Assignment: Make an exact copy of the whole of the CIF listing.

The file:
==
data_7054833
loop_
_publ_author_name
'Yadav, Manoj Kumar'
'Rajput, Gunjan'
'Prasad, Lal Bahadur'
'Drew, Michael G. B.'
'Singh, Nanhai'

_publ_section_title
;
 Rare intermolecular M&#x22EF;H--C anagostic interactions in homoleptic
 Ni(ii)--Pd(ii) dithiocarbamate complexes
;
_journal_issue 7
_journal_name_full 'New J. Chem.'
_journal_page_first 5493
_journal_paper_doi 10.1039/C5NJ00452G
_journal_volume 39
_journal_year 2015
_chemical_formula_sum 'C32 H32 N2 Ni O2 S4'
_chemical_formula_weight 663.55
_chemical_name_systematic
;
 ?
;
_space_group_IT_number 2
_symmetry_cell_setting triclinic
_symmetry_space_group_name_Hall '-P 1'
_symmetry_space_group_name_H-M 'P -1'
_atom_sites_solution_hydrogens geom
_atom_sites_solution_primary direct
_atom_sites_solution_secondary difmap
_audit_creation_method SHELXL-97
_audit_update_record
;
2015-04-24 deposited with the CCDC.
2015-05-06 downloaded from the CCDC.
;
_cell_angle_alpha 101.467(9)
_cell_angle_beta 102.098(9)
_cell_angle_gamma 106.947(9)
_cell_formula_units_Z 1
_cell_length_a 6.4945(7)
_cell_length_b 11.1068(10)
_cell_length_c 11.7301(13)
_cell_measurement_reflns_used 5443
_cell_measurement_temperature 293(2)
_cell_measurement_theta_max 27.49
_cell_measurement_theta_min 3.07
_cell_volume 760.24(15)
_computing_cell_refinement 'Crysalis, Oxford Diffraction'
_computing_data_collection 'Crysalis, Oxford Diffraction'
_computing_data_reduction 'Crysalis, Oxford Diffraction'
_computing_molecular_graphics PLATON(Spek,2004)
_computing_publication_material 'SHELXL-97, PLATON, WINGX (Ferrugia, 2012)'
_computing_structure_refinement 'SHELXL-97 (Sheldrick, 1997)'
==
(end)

data_7054833
loop_
_publ_author_name
'Yadav, Manoj Kumar'
'Rajput, Gunjan'
'Prasad, Lal Bahadur'
'Drew, Michael G. B.'
'Singh, Nanhai'

_publ_section_title
;
 Rare intermolecular M&#x22EF;H--C anagostic interactions in homoleptic
 Ni(ii)--Pd(ii) dithiocarbamate complexes
;
_journal_issue 7
_journal_name_full 'New J. Chem.'
_journal_page_first 5493
_journal_paper_doi 10.1039/C5NJ00452G
_journal_volume 39
_journal_year 2015
_chemical_formula_sum 'C32 H32 N2 Ni O2 S4'
_chemical_formula_weight 663.55
_chemical_name_systematic
;
 ?
;
_space_group_IT_number 2
_symmetry_cell_setting triclinic
_symmetry_space_group_name_Hall '-P 1'
_symmetry_space_group_name_H-M 'P -1'
_atom_sites_solution_hydrogens geom
_atom_sites_solution_primary direct
_atom_sites_solution_secondary difmap
_audit_creation_method SHELXL-97
_audit_update_record
;
2015-04-24 deposited with the CCDC.
2015-05-06 downloaded from the CCDC.
;
_cell_angle_alpha 101.467(9)
_cell_angle_beta 102.098(9)
_cell_angle_gamma 106.947(9)
_cell_formula_units_Z 1
_cell_length_a 6.4945(7)
_cell_length_b 11.1068(10)
_cell_length_c 11.7301(13)
_cell_measurement_reflns_used 5443
_cell_measurement_temperature 293(2)
_cell_measurement_theta_max 27.49
_cell_measurement_theta_min 3.07
_cell_volume 760.24(15)
_computing_cell_refinement 'Crysalis, Oxford Diffraction'
_computing_data_collection 'Crysalis, Oxford Diffraction'
_computing_data_reduction 'Crysalis, Oxford Diffraction'
_computing_molecular_graphics PLATON(Spek,2004)
_computing_publication_material 'SHELXL-97, PLATON, WINGX (Ferrugia, 2012)'
_computing_structure_refinement 'SHELXL-97 (Sheldrick, 1997)'